Ichimoku Kinko Hyo is a Japanese investing technique. It provides all – trading signals, resistance and support levels. It is very different from normal western techniques such as trading with moving averages, but after a while you should understand it easily. It was created around 50 years ago by Japanese journalist Goichi Hosoda. He started to work on Ichimoku before World War II. To the West, this technique is known from 90s, just like candles it was unknown for many decades.
First, let’s see how Ichimoku is build. Later we will check how it can be used in trading stocks and Forex.
Ichimoku Kinko Hyo is build from 5 averages (notice – these are different averages than standard moving average that you know):
Senkou Span A and Senkou Span B – area between them is called Kumo, or simply just Ichimoku cloud. This is a resistance and support area
Kijun-Sen – longer signal average
Tenkan-Sen – shorter signal average
Chikou Span – this average is shifted back by 26 periods
So when we put this together, we’ve got a ready investing system:
Time to learn more about each component.
Kumo (Ichimoku cloud)
Usually, we look for support or resistance right at moving average or support line. Ichimoku cloud is different – it is area of possible resistance or support. The thicker cloud is, the stronger resistance or support should be at this place. If cloud is thin, than possible support/resistance should be weak:
When price manage to break out or break down from cloud, then this is a strong signal to take position, because it happens rarely:
It is longer average, based on 26 periods. Let’s compare Kijun Sen and 26 moving average. As you can see, it acts different.
From my experience, I can say that Kijun Sen itself is a good resistance/support level.
You can compare Kijun-Sen with normal moving average:
It is shorter average. Based with Kijun Sen it gives signals to buy and sell (more on that later). When trend is strong, it can also act as support/resistance.
The main idea behind Chikou Span is that it helps to compare current price with price from 26 periods before. The end of Chikou Span is the current price close. Based on that we know if the current sentiment is bullish (Chikou Span above price) or bearish (Chikou Span below price).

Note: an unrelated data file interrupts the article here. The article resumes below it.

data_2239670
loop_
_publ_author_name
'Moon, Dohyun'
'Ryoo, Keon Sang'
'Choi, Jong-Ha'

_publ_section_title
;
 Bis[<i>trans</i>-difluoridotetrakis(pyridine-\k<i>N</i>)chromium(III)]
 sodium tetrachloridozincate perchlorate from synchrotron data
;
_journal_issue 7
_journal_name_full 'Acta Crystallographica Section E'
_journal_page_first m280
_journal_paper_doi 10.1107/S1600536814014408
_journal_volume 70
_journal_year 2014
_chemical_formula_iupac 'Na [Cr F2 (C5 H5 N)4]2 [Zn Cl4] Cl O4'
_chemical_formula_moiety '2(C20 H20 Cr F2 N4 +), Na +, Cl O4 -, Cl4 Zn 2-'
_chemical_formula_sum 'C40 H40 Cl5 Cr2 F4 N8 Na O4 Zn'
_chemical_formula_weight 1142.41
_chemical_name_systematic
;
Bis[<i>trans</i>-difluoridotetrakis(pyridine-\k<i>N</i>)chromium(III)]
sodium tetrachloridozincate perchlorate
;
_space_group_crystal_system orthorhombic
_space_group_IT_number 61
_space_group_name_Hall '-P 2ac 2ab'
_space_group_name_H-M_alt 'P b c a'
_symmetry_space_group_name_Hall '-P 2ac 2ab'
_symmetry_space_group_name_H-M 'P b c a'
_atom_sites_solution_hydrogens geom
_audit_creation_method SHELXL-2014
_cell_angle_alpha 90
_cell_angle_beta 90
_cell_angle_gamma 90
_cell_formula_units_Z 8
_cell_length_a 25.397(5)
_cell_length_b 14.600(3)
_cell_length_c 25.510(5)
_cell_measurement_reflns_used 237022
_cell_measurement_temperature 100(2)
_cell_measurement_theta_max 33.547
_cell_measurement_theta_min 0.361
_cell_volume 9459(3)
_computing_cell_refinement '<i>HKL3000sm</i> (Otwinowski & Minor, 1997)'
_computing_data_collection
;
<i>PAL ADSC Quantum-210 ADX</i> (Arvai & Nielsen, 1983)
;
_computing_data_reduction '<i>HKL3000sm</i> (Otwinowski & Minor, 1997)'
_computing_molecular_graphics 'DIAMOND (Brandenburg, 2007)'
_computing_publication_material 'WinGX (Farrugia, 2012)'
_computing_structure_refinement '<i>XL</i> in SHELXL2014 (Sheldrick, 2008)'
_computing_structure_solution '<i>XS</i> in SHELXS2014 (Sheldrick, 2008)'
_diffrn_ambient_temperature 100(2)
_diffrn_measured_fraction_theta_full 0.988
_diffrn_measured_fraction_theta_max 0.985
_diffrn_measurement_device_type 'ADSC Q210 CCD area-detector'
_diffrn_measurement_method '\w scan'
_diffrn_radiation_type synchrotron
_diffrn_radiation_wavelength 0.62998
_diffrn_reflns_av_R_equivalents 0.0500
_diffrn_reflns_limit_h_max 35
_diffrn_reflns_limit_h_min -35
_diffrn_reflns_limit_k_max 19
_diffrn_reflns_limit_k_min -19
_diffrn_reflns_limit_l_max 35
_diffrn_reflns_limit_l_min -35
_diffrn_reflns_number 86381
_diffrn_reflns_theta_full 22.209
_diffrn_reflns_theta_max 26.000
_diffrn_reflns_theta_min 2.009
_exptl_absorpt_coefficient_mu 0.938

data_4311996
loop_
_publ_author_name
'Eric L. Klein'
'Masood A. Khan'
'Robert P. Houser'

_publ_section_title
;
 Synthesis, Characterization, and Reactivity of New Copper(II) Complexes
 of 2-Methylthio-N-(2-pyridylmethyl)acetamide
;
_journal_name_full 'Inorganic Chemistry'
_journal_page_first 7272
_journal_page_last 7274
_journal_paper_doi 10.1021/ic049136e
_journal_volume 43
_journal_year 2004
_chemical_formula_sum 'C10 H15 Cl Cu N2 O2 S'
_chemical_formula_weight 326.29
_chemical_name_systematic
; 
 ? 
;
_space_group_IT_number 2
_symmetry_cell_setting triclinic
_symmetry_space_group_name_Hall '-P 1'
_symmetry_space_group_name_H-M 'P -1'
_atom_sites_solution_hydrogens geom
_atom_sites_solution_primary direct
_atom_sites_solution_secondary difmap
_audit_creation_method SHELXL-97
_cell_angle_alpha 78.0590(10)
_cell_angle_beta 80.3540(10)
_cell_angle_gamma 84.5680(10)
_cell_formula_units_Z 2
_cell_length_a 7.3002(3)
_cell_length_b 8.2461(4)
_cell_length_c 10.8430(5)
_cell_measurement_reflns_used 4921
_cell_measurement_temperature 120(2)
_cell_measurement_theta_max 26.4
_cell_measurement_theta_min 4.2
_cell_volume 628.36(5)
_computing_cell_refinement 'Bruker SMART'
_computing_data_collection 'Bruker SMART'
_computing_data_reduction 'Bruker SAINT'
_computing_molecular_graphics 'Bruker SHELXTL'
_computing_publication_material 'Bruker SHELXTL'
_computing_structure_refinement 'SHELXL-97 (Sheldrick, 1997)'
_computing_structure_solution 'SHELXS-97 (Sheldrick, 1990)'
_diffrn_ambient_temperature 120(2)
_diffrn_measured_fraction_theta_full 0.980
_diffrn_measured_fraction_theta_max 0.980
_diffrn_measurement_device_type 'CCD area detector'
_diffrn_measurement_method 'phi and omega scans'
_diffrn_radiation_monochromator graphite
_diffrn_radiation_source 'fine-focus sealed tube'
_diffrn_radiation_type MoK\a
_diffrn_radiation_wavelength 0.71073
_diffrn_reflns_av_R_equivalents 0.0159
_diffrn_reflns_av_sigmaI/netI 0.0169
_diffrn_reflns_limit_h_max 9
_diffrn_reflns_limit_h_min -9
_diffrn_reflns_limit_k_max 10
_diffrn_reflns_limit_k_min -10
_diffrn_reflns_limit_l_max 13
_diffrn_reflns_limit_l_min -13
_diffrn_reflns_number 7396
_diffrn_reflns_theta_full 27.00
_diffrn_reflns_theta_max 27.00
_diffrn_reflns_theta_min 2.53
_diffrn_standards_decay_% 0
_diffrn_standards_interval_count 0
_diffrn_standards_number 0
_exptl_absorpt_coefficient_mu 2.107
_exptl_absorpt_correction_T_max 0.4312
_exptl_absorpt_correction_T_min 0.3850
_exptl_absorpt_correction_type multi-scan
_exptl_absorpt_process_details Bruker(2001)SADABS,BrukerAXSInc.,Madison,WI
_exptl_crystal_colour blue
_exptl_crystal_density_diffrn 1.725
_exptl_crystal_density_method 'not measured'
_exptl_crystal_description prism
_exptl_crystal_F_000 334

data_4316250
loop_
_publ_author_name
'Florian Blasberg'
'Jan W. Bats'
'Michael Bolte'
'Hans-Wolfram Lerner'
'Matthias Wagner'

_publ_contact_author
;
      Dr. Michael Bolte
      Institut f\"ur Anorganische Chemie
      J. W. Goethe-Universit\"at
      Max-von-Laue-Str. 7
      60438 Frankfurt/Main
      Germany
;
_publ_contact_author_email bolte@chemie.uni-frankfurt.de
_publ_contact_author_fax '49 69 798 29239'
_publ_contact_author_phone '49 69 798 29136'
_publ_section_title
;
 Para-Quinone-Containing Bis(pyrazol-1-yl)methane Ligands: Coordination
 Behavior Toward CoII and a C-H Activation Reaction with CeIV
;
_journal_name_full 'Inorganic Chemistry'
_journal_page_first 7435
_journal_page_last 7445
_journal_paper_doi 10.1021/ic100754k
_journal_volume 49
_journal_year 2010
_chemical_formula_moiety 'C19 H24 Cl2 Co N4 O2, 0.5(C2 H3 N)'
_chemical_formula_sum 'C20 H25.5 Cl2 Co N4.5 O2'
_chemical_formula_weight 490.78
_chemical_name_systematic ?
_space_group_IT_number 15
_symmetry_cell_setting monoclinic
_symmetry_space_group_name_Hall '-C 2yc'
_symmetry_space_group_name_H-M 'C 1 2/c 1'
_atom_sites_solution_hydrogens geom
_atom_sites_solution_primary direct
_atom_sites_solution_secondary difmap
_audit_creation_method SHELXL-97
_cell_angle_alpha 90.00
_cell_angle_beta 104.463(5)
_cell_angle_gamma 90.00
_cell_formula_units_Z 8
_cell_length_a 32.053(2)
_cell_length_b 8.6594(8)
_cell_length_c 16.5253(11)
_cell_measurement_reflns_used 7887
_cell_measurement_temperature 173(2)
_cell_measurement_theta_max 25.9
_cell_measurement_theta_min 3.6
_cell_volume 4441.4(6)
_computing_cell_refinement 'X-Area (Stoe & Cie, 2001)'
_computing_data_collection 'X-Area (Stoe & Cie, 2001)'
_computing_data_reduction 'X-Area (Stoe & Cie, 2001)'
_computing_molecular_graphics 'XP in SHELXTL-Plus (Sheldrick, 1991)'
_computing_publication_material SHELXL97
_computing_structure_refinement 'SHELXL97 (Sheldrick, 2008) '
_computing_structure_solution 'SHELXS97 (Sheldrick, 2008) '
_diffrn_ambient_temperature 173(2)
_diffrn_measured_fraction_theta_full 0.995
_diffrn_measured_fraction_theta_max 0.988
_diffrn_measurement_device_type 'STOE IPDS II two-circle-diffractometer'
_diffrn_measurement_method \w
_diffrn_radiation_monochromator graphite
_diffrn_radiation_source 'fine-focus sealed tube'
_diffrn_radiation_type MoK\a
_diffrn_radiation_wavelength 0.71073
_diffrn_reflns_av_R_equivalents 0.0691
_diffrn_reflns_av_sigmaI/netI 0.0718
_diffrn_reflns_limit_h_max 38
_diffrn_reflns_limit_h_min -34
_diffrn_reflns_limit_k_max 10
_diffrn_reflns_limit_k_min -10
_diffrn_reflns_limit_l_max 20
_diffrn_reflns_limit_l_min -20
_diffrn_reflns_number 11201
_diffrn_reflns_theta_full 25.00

Ichimoku trading signals
We have few types of trading signals from Ichimoku based on Tenkan-Sen and Kijun-Sen cross.
There are also signals to open a trade when price break from the cloud. You will see all that in the examples and it should be clear.
Ichimoku trades examples
First, to get more comfortable with Ichimoku, let’s start from higher time frames, which are easier to
read and trade.
I like to invest with Ichimoku in longer time frames. It is great when you look for entry point, not so great when it comes to exit, but we will also deal with that.
What I look on chart is mostly breakout from cloud. For me this is the best signal from all you get from Ichimoku. I check history, few years back, to see how price reacted around cloud. Were there many good signals after cloud breakout? Sometimes price action for current stock is so specific that this does not work so well. Then I move to another stock. When history confirms that price works well with cloud, I make decision or not. I place stop usually below cloud.
Sometimes price is already above cloud and trend is getting stronger. Then I look at Kijun Sen and Tenkan Sen. If Tenkan Sen is above Kijun Sen, I have a confirmation of uptrend. Then I like to look for breakout from resistance. Drawing resistance and support lines is very important here. Remember – it is weekly chart so if there is a resistence line, say, from top from six months before, there is a big chance that price will respect that resistance. If it manages to breakout, then it is a good signal to go long. So in that case Ichimoku is like a background, but important one.
Adobe stocks, monthly chart
I do not follow signals blindly. So when there is a breakout from cloud, I check other things. Most important for me are trend lines. Monthly chart of Adobe is a good example. We had two breakouts from cloud which failed because of resistance lines. Finally price managed to breakout from cloud and resistance lines – this was a perfect moment to go long.